Head of Editorial Partnerships and Special Projects
Crossing Divides is an ambitious season. Throughout the BBC in 2019 we are exploring the power and possibilities of encountering people with conflicting opinions, across divisions of race, class, faith, politics and generation.
We’re tackling one of the biggest challenges of our age - polarisation and fragmentation - to support one of the BBC’s public purposes, contributing to social cohesion.
Recently, I was in Coventry with the BBC local radio team, who brought together Faisal, who drives a black cab, and Uber driver Barry. Before they met, the two drivers spoke of anger and fear about their livelihoods, the future and each other. It was moving to witness the moment Barry and Faisal began to recognise the common humanity across the table. There were even tears and a hug as Faisal left to take his next fare.
How will it work?
Psychologists have long known we harbour a deep need to be understood. Once we feel acknowledged, we may be more willing to lower our defensive walls, even by an inch, creating the space for us to hear, perhaps for the first time, an alternative perspective.
Faisal and Barry’s encounter for BBC Coventry & Warwickshire is part of a ground-breaking Crossing Divides project across all 39 BBC Local Radio stations. Each has identified three poignant and passionate local divisions, and will bring together individuals from either side. These 100-plus encounters will kick-start conversations and phone-ins across England.
It’s not just about talking
There are many ways to engage with people across the divide. Our Brazilian Service tells a story from the City of God, the violent Brazilian favela, where the very young and the very old lack affection and attention. They are crossing the generational divide by sharing capoeira lessons, acting classes, and hugs.
Our series on BBC Two, Pilgrimage, follows eight personalities with wildly different beliefs and faiths as they travel together on a demanding pilgrimage to see if they can understand each other better. BBC Monitoring discovers a dictionary enabling North and South Koreans to communicate, after decades of conflict caused their languages to grow apart.
Crossing Divides has grown out of the BBC News Solutions-focused journalism project. Alongside reporting problems, journalists are encouraged to explore solutions - looking at limitations, seeing whether a solution can scale, and asking rigorous questions.
Crossing Divides isn’t all hugs and love-ins. We don’t expect people with vastly different outlooks to agree, or even get on. When they don’t, we tell that story too, like the encounter between an anti-fascist activist from Portland, Oregon, and a member of the all-male far right Proud Boys group. The men agree to sit across a table for an Our World Crossing Divides documentary, and there’s a tangible sense of danger, fury and contempt.
BBC’s Mike Wendling (centre) sits down with a Proud Boy (on the left) and an anti-facist activist. Credit: BBC.
We were encouraged to create this season across the BBC after the success of our week-long News pilot in 2018. Our Stories attracted more than 5m page views, and in excess of 300,000 comments, shares and likes on social media.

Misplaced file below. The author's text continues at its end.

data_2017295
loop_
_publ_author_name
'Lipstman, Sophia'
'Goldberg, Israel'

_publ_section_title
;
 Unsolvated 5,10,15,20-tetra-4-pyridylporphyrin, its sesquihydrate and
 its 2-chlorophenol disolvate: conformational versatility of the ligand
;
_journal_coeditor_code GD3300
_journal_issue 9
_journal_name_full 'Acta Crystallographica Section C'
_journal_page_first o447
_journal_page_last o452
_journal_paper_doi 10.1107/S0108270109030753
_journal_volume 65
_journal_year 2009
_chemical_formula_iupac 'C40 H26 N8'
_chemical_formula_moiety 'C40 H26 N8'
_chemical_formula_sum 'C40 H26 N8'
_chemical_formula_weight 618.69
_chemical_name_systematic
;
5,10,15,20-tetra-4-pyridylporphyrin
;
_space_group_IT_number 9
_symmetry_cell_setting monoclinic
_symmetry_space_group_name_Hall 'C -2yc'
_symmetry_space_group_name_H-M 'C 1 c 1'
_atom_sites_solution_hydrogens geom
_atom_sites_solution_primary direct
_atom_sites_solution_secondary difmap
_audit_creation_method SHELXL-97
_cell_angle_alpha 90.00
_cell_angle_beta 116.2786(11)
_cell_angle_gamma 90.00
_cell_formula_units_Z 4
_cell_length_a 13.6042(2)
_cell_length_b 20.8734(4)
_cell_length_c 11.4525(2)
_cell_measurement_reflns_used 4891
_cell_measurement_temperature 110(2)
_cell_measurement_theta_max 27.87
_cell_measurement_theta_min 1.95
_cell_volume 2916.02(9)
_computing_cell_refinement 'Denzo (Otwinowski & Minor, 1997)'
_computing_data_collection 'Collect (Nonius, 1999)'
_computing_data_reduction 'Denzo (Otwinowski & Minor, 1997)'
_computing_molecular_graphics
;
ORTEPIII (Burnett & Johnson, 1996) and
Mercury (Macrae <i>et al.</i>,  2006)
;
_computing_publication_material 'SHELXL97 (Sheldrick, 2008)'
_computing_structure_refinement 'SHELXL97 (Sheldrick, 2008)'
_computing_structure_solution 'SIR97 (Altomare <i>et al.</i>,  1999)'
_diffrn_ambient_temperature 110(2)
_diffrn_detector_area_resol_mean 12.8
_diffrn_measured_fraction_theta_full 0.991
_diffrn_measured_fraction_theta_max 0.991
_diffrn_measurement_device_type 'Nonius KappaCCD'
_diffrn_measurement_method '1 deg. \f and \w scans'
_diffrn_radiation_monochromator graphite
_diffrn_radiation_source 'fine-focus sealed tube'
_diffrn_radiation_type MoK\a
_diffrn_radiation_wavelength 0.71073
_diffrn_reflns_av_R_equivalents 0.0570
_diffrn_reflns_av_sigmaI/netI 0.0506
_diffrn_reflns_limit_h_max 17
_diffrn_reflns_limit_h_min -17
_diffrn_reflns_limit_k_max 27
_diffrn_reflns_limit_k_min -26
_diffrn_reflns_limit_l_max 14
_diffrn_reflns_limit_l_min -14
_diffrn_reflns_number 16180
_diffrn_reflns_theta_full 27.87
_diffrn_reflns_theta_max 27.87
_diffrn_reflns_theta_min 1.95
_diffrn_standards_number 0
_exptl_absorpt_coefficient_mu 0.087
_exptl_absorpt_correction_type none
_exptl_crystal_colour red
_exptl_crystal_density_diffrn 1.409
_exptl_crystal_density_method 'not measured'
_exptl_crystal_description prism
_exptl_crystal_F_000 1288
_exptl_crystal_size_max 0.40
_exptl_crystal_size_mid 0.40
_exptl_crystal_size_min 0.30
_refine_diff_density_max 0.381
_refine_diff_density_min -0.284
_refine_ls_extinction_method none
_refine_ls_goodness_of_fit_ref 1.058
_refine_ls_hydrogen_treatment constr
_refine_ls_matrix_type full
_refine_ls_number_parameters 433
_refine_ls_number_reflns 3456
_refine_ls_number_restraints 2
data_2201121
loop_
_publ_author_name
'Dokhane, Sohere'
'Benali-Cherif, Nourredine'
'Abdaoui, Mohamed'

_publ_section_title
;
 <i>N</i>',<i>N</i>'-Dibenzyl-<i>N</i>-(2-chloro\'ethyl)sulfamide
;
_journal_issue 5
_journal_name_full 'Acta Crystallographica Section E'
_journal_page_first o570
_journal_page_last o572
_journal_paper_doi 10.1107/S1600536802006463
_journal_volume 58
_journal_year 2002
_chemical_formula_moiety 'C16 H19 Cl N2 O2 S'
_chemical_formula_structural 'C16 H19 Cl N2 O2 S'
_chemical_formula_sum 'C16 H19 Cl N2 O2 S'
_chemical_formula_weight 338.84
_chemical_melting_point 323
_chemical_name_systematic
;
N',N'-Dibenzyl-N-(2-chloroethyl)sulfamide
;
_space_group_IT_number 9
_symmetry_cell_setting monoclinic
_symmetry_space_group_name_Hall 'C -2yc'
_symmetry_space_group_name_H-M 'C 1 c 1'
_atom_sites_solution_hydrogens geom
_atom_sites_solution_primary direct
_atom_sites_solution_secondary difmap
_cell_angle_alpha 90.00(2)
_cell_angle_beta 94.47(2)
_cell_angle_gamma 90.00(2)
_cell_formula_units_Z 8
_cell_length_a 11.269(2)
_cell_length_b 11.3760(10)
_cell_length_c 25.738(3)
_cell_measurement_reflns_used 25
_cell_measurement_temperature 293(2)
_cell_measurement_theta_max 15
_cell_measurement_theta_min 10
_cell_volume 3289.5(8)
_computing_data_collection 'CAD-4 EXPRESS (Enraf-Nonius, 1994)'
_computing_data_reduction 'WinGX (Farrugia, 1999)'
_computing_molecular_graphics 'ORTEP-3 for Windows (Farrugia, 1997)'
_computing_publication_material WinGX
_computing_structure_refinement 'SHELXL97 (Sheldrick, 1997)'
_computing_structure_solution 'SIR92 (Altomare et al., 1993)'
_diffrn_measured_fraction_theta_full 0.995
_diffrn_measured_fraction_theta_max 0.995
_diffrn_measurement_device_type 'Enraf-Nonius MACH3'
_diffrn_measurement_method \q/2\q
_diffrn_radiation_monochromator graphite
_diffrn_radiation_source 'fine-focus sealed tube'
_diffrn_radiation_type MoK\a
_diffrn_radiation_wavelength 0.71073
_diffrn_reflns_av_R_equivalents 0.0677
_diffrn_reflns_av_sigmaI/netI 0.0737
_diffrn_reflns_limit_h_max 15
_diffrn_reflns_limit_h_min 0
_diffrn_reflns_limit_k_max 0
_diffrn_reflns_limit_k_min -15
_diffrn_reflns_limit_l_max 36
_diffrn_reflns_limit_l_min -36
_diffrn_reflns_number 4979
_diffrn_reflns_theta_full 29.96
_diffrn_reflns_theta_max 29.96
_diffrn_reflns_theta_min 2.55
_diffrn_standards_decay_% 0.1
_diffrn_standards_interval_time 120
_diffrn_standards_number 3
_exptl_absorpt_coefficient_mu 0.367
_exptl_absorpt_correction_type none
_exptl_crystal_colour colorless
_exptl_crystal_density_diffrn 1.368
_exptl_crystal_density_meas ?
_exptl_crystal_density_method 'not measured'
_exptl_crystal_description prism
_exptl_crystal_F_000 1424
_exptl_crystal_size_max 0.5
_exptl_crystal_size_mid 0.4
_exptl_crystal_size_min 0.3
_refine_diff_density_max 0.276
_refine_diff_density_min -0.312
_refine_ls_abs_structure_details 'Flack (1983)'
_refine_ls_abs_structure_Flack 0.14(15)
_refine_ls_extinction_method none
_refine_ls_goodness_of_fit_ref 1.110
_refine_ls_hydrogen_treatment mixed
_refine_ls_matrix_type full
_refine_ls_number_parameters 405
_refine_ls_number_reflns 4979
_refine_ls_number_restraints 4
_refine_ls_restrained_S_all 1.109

We broadcast the moving tale of Indonesian ex-child soldiers on opposite sides of a bloody conflict. Ronald Regang, a Christian, and Iskander Slameth, a Muslim, met after the end of the conflict at a trauma healing centre for child soldiers .
Once sent out to mutilate and murder others of a different faith, today they help keep a fragile peace on their island, Ambon. Following the BBC report, the two friends became national heroes, and a larger-than-life mural of the pair appeared in Ambon City, inspiring the community.
Ronald Regang and Iskander Slameth
Crossing Divides aims to spark a huge amount of conversations across divides. BBC News Labs and BBC World Service build on a successful pilot to create an interactive comic in which you can have a conversation with a virtual character who has different ideas about controversial topics such as Brexit, immigration or gun control.
One of the challenges of Crossing Divides is finding ways to help individuals and communities who share common spaces but rarely interact. We’re partnering with public transport companies across the UK for a Crossing Divides on the Move day in the summer, encouraging passengers to have conversations with strangers. Meanwhile, our BBC Radio 5 Live and BBC News Common Ground project will pair up thousands of people with opposing political perspectives for face-to-face conversations.
We’re not endorsing particular solutions to fragmentation or implying that power relations can be equalised through an encounter. The ambition is to create more understanding. For each one of us, exposing ourselves to ideas which may challenge our core beliefs and the sense of who we are can feel like a risky endeavour - especially if we feel our community is under threat. But in doing so, we may discover our identities are more complex than we thought, with contradictions previously kept hidden, even from ourselves. We may realise we share beliefs, experiences and even values with enemies we feared or strangers we dismissed.
For this season, we have drawn on the work of Miles Hewstone, Julie Van de Vyvert, Libby Drury, the Behavioural Insights Team, British Future, More in Common, Conciliation Resources Jonathan Haidt as well as the Hedrodox Academy, Douglas Stone, Amanda Ripley, Solutions Journalism Network and Better Angels, who have a track record in negotiating successful conversations between Republicans and Democrats.